Underneath the thin veils that now hide his subjects’ faces, Jones has painted a real portrait of himself, a model or a mannequin. There is a Japanese flavor in the spatial arrangements and blank interiors that owe much to James McNeill Whistler.

Asked about the meaning of his paintings, Jones sometimes quotes Benjamin Disraeli: “To be conscious that you are ignorant is a great step to knowledge.” Or, at other times, he will say: “When I was twenty I thought I knew everything; at forty I thought I didn’t know anything at all…” This is really Jones’s subject: the feeling that we do not know very much about other people or about ourselves: uncertainty and ignorance painted with pared-down, formalised and quasi-realistic effect: the suspicion that commonplace certainties might some day turn out to be doubtful knowledge.

Comments on a drawing by Martin van Maële

Of the scene of a rape, first published in the third issue of La Grande Danse macabre des vifs, Charles Carrington, Paris, c. 1908.

from Martin van Maële’s La Grande Danse macabre des vifs, published by Charles Carrington, Paris, c. 1908
from Martin van Maële’s La Grande Danse macabre des vifs, published by Charles Carrington, Paris, c. 1908

At the far right of the drawing, a bend of road, telegraph poles and wires, a low hedge, a small bush; near the centre, a tree, and behind the tree, partially obscured and in the distance, a haystack; beneath the tree and beside the small bush, a girl is lying on the ground, face up, clothes torn open, legs apart; on the left, a bearded man, probably in his fifties, stands above the girl; at the bottom of the drawing, a book; and in the bottom left corner, the words “a F. Duroze”.  It is late afternoon.  The sky is darkening.  The tree is in leaf but does not provide much cover.  It may be late winter or early spring.  The young girl has been brutally raped and may be dead.  She has light-brown or honey-blonde hair.  Her head lolls toward her left shoulder.  Her left arm is extended — the hand at the end of it clenched to form a fist in the shadow of the small bush.  Layers of dress and petticoat rest on her belly, where they have been pushed to get them out of the way.  One of her undergarments has been torn downwards; one end of it caught around her left ankle and the other end lying over the right knee.  Leg stockings with a fine, horizontal stripe are fastened above both knees by a plain band, though only the left knee is visible.  A bonnet that was on her head has fallen off at the last moment of the struggle and stands up on its rim like a halo around her hair.  Leg stockings, dress and bonnet appear to be made of matching materials.  Blood drips from a wound in the left side of the girl’s lower abdomen, down the inside of her left thigh; and perhaps, also, from her vagina — beneath which, between left thigh and undergarments, a puddle of dark blood has formed.  The white garments pushed up onto her belly also have blood smeared on them.  The man is standing not-quite-upright, his body, from the side and turned away from the frame through which we look, forming a slim ‘S’, like a standing snake with its head in the air; or, he is simply arthritic and crooked.  All his clothing is dark: a black, wide-brimmed hat; heavy, rough waistcoat and ill-fitting trousers; black, narrow shoes.  His shoulder-length, dark, greying hair is mostly hidden under the hat and behind a satchel that has been flung over his right shoulder.  The pit of his right arm holds a thin walking stick, about three feet long, sharp at the end that is behind him.  His right hand disappears in the front of his trousers, which are a little baggy at the rear — and perhaps he has just pulled them up.  He has a bony, hooked nose.  His eyes look out through the right edge of the drawing, startled, worried.  The book in the foreground of the drawing is closed, like the scene.  Some small objects, pens and pencils, have been secured in the concavity of the opening edge of the book with a strap.  A small, rectangular object shaded with the same stripes that can be seen on all the girl’s outer clothing, lies beside the book; but this small object was, probably, hidden inside the book.  Everything hidden has been revealed.  A rape has occurred.  A pretty, young girl, twelve or thirteen, was walking home from school and was raped and killed.  Just at the moment distilled in the drawing, a man looks down the road and, apprehensive that he will be suspected, standing crookedly at a scene of rape, rehearses a simple explanation: “I am poor and have no home. I had been sleeping near a haystack by the road, heard sounds which woke me, decided it was time to seek shelter for the night nearer the town because, as you can see, it will rain tonight. I found the girl’s body.”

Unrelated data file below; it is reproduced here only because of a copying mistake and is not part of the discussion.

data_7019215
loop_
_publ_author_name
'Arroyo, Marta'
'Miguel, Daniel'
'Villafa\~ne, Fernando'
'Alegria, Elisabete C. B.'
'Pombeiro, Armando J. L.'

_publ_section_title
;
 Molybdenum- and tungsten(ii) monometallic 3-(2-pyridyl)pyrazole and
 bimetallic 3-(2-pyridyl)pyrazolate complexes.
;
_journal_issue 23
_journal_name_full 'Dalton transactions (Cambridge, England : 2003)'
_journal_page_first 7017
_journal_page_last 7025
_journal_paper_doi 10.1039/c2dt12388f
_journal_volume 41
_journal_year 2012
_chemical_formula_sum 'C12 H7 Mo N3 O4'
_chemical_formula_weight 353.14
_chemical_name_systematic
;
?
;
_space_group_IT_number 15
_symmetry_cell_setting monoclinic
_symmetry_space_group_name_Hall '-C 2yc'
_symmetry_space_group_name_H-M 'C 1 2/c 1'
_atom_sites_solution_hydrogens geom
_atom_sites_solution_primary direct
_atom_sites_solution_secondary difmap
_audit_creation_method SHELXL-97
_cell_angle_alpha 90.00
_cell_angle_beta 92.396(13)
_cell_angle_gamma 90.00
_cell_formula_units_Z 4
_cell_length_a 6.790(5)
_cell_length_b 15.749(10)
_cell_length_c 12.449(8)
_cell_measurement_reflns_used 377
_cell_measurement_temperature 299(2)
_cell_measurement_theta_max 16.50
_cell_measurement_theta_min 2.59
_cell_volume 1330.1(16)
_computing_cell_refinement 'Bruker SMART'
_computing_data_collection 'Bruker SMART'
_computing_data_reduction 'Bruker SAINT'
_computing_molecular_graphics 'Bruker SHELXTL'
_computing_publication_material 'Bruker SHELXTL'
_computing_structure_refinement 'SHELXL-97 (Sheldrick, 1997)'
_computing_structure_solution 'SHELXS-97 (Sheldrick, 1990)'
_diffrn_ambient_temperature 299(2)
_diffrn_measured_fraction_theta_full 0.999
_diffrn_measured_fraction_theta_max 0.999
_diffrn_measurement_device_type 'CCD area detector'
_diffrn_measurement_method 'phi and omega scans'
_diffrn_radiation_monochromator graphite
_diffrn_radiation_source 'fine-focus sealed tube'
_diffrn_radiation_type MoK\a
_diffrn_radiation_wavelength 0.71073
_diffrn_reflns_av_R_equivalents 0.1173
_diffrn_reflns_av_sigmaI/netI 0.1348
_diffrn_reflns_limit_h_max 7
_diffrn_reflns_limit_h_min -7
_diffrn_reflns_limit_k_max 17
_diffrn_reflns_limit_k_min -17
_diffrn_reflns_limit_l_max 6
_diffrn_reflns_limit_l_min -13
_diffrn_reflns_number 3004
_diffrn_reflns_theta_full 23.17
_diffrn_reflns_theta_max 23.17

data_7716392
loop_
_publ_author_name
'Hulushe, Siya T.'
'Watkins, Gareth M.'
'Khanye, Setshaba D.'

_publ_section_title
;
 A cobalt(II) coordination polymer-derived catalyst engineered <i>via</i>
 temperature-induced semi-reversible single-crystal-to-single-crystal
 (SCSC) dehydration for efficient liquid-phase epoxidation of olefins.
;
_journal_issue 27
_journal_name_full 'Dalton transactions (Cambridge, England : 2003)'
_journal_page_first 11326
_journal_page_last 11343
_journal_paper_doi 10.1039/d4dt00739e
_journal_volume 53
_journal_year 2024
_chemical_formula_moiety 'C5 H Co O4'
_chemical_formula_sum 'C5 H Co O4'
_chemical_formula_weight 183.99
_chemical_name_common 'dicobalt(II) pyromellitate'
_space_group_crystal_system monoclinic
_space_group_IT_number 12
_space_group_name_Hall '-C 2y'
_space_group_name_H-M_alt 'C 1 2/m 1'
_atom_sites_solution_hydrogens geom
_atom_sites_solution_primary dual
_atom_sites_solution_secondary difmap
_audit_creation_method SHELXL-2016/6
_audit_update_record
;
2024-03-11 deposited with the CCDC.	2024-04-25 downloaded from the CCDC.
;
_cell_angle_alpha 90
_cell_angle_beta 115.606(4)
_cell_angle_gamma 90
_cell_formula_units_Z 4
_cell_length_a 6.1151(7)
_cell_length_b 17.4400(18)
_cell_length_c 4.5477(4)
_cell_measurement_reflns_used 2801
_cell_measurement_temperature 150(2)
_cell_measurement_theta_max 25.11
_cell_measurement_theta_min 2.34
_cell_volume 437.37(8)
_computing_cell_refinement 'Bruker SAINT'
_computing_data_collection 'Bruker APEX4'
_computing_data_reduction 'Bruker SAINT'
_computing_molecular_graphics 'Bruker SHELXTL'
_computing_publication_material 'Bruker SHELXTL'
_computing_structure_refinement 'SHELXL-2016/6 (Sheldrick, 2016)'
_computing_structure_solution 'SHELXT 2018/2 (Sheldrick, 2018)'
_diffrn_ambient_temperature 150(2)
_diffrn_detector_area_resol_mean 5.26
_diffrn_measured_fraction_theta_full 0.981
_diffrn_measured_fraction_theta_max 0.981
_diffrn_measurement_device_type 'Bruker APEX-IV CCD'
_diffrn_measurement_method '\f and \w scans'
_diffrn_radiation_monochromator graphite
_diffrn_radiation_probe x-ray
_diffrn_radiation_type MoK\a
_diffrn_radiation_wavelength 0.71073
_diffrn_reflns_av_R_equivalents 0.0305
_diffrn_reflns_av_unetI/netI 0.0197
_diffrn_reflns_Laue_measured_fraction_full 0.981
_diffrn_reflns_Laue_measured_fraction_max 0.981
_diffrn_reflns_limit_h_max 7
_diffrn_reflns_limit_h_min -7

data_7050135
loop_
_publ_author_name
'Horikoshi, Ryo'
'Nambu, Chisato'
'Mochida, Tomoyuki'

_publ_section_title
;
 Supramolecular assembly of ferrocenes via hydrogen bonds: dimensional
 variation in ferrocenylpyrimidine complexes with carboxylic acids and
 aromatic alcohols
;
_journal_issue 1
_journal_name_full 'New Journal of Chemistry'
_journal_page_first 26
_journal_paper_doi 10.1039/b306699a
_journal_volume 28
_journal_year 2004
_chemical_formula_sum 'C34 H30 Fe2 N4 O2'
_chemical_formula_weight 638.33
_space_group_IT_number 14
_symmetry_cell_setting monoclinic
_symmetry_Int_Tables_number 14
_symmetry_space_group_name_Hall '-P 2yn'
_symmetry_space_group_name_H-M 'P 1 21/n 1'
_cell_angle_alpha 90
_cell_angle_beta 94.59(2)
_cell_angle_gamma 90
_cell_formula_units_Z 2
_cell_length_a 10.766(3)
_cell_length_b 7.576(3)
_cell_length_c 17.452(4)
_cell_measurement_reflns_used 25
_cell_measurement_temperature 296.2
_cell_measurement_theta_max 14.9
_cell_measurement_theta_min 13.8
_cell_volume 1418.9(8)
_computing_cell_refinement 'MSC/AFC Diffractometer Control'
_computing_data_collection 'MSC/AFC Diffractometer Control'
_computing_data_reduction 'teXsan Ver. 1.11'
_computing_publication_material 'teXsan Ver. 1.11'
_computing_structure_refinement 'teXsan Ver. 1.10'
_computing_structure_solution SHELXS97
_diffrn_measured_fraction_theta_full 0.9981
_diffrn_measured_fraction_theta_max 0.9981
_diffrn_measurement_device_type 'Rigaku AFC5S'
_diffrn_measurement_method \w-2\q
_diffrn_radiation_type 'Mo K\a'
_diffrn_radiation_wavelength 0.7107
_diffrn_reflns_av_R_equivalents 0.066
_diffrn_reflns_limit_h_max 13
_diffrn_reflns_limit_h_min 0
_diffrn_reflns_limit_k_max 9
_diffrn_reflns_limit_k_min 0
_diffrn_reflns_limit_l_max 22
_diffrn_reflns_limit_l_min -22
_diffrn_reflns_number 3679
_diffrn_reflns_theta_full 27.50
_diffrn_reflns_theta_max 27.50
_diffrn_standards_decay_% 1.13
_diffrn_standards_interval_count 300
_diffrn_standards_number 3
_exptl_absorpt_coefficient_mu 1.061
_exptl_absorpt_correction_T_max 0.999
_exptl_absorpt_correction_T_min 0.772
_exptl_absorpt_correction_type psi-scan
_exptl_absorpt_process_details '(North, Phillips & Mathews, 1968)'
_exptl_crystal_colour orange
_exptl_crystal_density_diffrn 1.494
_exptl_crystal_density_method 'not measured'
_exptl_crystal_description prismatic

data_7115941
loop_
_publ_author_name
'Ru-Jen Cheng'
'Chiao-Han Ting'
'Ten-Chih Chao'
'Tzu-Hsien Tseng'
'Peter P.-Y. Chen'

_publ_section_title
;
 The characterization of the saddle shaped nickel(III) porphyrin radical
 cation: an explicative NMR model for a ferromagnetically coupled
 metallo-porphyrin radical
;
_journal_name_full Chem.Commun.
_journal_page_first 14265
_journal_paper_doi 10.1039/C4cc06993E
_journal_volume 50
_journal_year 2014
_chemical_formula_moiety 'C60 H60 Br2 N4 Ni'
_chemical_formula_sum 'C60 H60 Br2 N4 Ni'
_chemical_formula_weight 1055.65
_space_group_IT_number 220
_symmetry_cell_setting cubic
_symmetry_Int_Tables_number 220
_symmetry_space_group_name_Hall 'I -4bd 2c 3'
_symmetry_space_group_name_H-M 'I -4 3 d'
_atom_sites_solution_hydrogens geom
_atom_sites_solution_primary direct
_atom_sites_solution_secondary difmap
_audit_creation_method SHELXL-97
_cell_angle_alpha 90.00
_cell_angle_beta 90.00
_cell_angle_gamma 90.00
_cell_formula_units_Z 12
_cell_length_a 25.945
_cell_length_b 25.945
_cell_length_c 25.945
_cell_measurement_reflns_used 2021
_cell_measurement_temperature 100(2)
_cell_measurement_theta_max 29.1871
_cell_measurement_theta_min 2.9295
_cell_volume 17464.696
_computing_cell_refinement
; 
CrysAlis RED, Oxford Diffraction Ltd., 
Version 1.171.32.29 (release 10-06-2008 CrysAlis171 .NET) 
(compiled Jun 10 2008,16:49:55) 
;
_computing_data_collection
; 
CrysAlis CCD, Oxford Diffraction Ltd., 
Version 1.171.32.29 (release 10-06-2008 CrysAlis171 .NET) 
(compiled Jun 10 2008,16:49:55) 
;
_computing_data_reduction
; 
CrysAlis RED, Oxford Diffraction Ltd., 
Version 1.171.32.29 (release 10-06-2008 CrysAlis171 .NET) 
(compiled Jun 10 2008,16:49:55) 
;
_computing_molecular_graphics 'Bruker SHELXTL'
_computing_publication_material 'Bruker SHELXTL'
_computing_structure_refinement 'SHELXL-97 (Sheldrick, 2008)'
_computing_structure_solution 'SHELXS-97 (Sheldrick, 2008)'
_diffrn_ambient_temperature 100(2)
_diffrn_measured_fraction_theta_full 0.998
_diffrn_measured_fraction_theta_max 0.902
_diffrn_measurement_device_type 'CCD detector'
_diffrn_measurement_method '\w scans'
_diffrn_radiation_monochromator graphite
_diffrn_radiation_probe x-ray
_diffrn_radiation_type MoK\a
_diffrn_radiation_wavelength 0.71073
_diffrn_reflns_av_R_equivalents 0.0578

Originally published in Skew Whiff, Number 1, 1994.